Employing a domestic worker?


If you employ a domestic worker (regardless of the hours) you are an employer and therefore legally compelled to register with and contribute to certain funds.

1. Compensation Fund 

All employers of domestic workers must register with the Compensation Fund.

The term “domestic worker” includes a worker, a gardener, a driver of a vehicle, and a caretaker in a private household.

Despite the majority of domestic workers not having a written contract of employment, they remain formal employees and their employers must adhere to the relevant labour and employment laws.

Registering with the Compensation Fund will serve as a type of “insurance”, should your domestic worker suffer any injuries or diseases on your premises. Employers of domestic workers must pay 1.04% of their domestic worker(s) annual earnings to the Compensation Fund.

If the return on earnings (1.04%) of the domestic worker is less than the minimum assessment amount charged by the Compensation Fund, the minimum assessment amount will apply. The proposed minimum assessment amount for 2024 is R528, but this has not been gazetted yet and may be subject to change.

If a domestic worker is injured, contracts a disease, or passes away due to an injury or disease contracted at their workplace, and the employer is not registered with the Compensation Fund, that employer will be held liable for all expenses emanating from the injury, disease, or death. This could financially ruin an employer.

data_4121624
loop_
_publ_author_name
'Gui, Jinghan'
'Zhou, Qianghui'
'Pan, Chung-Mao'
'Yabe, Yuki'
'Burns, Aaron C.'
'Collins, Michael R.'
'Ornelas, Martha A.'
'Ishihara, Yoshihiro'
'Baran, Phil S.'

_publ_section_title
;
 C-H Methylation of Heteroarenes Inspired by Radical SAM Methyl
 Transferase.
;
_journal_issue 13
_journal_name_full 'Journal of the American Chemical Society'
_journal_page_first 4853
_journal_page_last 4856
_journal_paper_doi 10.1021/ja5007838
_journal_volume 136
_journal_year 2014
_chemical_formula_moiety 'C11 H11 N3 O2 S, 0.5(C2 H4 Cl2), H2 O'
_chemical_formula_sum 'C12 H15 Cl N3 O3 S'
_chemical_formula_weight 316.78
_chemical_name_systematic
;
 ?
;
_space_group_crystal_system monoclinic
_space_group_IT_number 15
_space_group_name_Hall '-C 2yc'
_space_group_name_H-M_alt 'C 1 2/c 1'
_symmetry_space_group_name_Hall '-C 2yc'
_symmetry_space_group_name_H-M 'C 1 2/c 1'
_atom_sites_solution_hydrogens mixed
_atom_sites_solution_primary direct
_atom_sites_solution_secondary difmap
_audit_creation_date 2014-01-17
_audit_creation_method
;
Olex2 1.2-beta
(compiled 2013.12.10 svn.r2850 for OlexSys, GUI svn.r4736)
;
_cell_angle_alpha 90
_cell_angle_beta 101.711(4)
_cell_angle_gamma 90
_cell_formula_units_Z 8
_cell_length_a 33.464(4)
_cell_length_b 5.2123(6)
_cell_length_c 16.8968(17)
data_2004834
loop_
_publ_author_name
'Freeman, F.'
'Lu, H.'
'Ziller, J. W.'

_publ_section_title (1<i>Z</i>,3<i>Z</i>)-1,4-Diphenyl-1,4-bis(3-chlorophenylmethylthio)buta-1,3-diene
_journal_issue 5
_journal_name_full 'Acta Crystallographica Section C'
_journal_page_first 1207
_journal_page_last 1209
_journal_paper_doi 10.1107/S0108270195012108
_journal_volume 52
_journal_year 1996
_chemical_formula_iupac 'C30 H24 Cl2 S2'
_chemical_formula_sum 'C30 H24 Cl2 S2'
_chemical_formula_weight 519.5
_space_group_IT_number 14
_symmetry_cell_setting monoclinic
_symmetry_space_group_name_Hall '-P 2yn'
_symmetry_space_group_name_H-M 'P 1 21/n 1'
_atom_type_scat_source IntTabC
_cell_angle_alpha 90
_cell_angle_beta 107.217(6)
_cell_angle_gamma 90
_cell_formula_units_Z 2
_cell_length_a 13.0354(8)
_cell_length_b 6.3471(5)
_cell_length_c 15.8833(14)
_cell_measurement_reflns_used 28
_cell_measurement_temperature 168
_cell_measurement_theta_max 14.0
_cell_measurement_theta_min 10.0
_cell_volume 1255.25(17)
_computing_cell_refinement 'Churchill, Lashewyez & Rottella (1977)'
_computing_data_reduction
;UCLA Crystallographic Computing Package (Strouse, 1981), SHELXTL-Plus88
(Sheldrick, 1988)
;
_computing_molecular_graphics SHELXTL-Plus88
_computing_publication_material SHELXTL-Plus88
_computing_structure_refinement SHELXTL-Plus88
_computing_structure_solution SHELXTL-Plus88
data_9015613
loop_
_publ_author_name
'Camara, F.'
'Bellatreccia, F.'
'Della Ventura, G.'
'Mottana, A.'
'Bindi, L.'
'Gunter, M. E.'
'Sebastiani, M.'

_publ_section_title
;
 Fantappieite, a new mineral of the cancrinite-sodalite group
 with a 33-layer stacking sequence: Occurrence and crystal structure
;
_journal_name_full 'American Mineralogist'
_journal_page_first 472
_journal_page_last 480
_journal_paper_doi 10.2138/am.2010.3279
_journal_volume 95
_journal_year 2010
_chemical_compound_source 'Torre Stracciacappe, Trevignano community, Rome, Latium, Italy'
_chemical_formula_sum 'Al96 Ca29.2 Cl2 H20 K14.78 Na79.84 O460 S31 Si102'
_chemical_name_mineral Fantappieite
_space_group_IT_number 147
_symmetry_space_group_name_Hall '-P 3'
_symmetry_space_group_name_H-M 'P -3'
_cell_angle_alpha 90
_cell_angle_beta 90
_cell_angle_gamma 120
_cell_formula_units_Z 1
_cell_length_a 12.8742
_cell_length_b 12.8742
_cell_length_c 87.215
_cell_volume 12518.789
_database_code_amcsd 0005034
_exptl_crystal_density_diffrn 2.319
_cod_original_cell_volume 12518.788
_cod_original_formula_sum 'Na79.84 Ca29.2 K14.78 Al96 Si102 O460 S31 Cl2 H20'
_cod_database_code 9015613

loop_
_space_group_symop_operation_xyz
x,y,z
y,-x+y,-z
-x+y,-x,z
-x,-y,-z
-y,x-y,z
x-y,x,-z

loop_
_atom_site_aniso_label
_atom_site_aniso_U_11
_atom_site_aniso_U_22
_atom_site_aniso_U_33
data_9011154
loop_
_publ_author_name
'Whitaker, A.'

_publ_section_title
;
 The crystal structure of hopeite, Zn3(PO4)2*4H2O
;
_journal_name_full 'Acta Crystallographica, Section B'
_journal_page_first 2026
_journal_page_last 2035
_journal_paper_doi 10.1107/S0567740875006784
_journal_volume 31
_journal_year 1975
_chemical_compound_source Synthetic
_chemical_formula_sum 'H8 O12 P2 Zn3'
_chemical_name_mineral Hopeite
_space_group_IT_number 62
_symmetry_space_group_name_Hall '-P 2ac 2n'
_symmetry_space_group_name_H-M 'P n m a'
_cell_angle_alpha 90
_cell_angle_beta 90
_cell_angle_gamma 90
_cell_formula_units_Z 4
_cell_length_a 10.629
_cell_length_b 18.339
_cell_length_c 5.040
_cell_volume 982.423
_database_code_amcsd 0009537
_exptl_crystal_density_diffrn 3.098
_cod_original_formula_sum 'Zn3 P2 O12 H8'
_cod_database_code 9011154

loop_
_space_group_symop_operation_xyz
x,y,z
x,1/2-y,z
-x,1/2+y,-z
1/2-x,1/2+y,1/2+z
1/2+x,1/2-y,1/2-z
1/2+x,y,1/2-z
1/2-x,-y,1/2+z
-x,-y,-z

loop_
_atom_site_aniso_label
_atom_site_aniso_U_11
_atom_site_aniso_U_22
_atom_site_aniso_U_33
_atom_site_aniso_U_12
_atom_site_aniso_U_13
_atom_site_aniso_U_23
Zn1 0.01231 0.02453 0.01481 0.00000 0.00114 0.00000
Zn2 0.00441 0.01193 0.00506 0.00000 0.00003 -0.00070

For assistance with the registration with the Compensation Fund, send an email to This email address is being protected from spambots. You need JavaScript enabled to view it..

2. Unemployment Insurance Fund (UIF) 

Registering your domestic worker with the UIF is compulsory if he/she works for you for more than 24 hours a month. 1% of the employee’s monthly wages must be deducted and paid over to the UIF, together with another 1% contributed by the employer.  

3. National Minimum Wage 

All domestic employees, regardless of the number of hours worked per day, week, or month, are entitled to the National Minimum Wage, currently R27.58 per hour, and are entitled to a minimum of 4 hours pay, irrespective of the hours worked for the day.

If an employer is found to be non-compliant with any of the above Acts, a fine may be imposed upon that employer.